and training opportunities for young people. juan: now that the private sector has invested onto a property like this, wildlife is actually providing a financial benefit through tourism. so that already has now an economic value and the community is protecting that economic value because over a long period of time they can receive financial benefit from the animals instead of poaching them. reporter: what people value, they protect. that is the simple principle that explains the success of this huge conservation project in north-eastern namibia. as a result, the elephants are free to roam almost as they please, even if that does mean crossing the odd road or other man-made obstacles. host: and if you would like to know more about how these elephants migrate, you can find more information on our website. there you can also watch all of today's reports again or join our global discussions via facebook or twitter.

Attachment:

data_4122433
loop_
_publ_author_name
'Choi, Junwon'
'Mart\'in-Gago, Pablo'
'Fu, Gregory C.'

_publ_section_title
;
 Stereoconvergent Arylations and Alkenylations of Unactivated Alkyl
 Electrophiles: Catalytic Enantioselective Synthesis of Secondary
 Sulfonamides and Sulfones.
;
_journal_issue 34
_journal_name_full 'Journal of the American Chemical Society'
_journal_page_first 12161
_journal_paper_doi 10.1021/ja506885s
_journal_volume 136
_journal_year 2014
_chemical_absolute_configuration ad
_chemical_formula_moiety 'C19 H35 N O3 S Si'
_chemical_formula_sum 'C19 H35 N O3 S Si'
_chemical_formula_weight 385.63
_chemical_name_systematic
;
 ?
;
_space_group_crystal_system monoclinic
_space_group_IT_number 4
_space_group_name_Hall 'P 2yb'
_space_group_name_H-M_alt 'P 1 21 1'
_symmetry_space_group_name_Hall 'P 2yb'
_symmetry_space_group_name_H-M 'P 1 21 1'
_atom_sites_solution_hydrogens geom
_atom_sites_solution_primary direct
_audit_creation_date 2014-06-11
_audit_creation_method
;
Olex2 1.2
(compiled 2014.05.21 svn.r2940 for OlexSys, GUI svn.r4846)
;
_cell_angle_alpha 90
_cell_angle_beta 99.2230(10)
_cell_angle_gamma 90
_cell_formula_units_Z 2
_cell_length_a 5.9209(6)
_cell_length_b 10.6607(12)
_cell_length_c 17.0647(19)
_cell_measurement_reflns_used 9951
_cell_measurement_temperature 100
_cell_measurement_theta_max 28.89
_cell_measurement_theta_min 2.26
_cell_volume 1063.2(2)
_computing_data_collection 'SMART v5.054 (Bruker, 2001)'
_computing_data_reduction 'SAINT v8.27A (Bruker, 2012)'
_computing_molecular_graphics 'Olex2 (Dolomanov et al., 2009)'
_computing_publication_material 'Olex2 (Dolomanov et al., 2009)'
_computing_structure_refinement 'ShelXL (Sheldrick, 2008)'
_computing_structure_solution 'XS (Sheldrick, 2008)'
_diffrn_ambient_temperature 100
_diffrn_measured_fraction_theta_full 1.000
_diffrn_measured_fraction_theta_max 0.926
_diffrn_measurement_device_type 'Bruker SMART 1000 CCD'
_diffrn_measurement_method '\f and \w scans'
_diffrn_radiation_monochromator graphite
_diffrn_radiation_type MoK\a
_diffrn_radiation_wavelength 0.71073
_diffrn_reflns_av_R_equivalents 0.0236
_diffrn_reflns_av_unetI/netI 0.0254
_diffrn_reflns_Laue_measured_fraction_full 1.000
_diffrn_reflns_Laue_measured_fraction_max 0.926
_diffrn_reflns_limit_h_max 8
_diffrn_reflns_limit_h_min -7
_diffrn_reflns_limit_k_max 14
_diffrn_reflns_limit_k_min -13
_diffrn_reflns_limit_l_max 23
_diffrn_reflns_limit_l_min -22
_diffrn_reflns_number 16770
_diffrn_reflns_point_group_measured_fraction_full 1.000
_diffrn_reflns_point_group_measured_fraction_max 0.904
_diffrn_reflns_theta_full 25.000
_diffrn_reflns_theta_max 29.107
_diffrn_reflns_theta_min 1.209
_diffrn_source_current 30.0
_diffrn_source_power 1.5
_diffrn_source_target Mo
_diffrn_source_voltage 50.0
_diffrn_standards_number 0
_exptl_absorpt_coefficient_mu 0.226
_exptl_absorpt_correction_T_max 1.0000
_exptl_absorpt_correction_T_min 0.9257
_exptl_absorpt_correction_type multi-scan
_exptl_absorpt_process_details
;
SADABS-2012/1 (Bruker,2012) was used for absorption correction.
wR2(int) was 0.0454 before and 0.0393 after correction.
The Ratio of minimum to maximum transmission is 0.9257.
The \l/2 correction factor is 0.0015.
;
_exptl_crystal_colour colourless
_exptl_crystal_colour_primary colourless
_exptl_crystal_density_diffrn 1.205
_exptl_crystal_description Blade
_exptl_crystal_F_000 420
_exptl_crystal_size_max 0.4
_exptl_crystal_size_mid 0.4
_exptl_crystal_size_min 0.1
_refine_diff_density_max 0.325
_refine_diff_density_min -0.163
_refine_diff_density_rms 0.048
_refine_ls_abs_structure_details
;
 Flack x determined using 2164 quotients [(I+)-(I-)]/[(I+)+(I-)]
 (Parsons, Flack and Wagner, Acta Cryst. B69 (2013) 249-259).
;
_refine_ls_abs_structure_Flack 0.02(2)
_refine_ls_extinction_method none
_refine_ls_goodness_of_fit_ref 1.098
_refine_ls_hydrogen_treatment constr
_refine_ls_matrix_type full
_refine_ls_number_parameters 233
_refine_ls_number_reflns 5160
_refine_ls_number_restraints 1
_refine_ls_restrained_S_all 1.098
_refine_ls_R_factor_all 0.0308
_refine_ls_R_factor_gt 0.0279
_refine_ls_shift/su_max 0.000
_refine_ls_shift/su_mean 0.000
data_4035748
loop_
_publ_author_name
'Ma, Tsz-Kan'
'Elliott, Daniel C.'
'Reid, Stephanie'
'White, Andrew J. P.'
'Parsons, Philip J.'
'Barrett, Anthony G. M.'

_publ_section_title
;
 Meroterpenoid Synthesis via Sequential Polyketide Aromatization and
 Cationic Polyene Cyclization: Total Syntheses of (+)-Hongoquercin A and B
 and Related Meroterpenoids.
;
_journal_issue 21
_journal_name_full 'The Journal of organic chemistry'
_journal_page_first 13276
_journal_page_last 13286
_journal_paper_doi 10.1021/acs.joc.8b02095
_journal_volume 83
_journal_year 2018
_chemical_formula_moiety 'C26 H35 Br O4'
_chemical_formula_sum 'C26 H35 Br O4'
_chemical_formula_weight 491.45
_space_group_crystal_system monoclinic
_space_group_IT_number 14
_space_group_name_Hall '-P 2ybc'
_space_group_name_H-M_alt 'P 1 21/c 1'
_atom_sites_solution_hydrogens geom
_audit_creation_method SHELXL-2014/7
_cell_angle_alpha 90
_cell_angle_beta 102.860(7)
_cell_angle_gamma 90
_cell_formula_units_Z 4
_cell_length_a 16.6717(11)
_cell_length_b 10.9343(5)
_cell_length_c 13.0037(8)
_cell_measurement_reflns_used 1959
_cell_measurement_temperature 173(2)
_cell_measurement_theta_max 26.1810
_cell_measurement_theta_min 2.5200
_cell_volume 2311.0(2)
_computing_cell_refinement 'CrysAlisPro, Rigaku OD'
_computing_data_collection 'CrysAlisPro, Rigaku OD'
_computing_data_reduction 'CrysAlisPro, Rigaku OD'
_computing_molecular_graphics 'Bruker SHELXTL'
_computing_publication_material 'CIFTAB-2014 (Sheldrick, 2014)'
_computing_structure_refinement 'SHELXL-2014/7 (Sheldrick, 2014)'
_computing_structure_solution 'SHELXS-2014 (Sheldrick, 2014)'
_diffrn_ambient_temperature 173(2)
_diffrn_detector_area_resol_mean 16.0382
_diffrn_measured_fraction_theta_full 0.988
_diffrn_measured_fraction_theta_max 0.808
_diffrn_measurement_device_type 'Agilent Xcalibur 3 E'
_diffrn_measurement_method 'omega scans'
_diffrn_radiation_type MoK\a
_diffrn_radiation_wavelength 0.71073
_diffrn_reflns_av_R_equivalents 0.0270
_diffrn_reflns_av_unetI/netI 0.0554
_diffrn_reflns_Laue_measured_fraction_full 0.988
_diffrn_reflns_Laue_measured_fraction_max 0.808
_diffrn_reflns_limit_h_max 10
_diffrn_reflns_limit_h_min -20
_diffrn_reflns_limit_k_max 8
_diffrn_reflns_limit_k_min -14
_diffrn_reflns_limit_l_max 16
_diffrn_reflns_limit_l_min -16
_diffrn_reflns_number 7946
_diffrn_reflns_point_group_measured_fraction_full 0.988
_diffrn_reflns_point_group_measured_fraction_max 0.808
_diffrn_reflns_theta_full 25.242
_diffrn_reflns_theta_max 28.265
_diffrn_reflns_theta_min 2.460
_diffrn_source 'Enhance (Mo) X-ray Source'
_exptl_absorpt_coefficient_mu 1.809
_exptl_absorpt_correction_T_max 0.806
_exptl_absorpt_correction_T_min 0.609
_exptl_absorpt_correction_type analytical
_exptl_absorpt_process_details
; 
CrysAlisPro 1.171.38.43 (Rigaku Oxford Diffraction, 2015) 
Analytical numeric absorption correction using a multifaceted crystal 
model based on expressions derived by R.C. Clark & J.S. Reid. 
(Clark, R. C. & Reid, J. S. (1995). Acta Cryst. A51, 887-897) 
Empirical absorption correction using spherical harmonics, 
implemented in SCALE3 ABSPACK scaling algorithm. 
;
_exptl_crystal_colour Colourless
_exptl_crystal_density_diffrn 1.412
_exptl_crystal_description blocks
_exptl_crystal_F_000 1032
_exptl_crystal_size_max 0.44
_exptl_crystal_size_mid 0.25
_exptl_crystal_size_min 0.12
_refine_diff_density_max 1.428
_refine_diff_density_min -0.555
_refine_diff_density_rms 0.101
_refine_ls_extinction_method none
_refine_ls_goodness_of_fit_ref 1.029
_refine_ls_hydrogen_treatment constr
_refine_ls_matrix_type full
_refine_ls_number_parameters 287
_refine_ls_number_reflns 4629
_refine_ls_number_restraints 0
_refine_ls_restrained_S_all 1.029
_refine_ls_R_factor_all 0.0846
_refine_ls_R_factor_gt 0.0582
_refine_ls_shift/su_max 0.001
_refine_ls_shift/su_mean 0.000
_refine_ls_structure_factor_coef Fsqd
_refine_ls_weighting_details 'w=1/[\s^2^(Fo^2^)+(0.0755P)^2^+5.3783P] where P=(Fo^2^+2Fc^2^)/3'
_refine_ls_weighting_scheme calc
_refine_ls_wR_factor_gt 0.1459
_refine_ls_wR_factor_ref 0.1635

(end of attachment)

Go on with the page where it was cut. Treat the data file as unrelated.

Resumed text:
and don't forget to send us that recipe for your favorite global snack. our newsroom is full of fans of those no-fuss foods from around the globe. we will be back for you right here same time same place in exactly one week from now. do join us for that. until then, thanks for watching and bye-bye. [captioning performed by the national captioning institute, which is responsible for its caption content and accuracy. visit ncicap.org]